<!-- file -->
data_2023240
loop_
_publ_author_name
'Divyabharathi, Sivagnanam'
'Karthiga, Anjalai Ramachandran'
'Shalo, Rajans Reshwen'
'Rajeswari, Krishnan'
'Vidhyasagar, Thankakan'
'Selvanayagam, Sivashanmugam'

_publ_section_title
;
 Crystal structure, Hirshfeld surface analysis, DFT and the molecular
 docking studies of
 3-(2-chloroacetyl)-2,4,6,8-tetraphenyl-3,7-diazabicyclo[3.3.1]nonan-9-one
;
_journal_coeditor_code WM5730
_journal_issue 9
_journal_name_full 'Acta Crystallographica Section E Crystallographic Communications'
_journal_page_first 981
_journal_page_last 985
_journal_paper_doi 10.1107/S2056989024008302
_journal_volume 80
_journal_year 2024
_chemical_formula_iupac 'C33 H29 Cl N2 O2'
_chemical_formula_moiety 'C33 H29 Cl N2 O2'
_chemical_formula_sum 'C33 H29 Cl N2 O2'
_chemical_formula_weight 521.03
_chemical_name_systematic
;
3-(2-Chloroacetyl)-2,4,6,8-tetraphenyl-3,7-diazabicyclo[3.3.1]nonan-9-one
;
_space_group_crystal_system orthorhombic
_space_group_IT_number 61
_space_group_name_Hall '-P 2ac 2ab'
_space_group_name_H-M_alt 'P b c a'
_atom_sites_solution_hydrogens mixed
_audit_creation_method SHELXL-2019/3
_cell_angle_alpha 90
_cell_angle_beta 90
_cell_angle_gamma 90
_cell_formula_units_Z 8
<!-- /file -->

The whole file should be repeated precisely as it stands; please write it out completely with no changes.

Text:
data_2023240
loop_
_publ_author_name
'Divyabharathi, Sivagnanam'
'Karthiga, Anjalai Ramachandran'
'Shalo, Rajans Reshwen'
'Rajeswari, Krishnan'
'Vidhyasagar, Thankakan'
'Selvanayagam, Sivashanmugam'

_publ_section_title
;
 Crystal structure, Hirshfeld surface analysis, DFT and the molecular
 docking studies of
 3-(2-chloroacetyl)-2,4,6,8-tetraphenyl-3,7-diazabicyclo[3.3.1]nonan-9-one
;
_journal_coeditor_code WM5730
_journal_issue 9
_journal_name_full 'Acta Crystallographica Section E Crystallographic Communications'
_journal_page_first 981
_journal_page_last 985
_journal_paper_doi 10.1107/S2056989024008302
_journal_volume 80
_journal_year 2024
_chemical_formula_iupac 'C33 H29 Cl N2 O2'
_chemical_formula_moiety 'C33 H29 Cl N2 O2'
_chemical_formula_sum 'C33 H29 Cl N2 O2'
_chemical_formula_weight 521.03
_chemical_name_systematic
;
3-(2-Chloroacetyl)-2,4,6,8-tetraphenyl-3,7-diazabicyclo[3.3.1]nonan-9-one
;
_space_group_crystal_system orthorhombic
_space_group_IT_number 61
_space_group_name_Hall '-P 2ac 2ab'
_space_group_name_H-M_alt 'P b c a'
_atom_sites_solution_hydrogens mixed
_audit_creation_method SHELXL-2019/3
_cell_angle_alpha 90
_cell_angle_beta 90
_cell_angle_gamma 90
_cell_formula_units_Z 8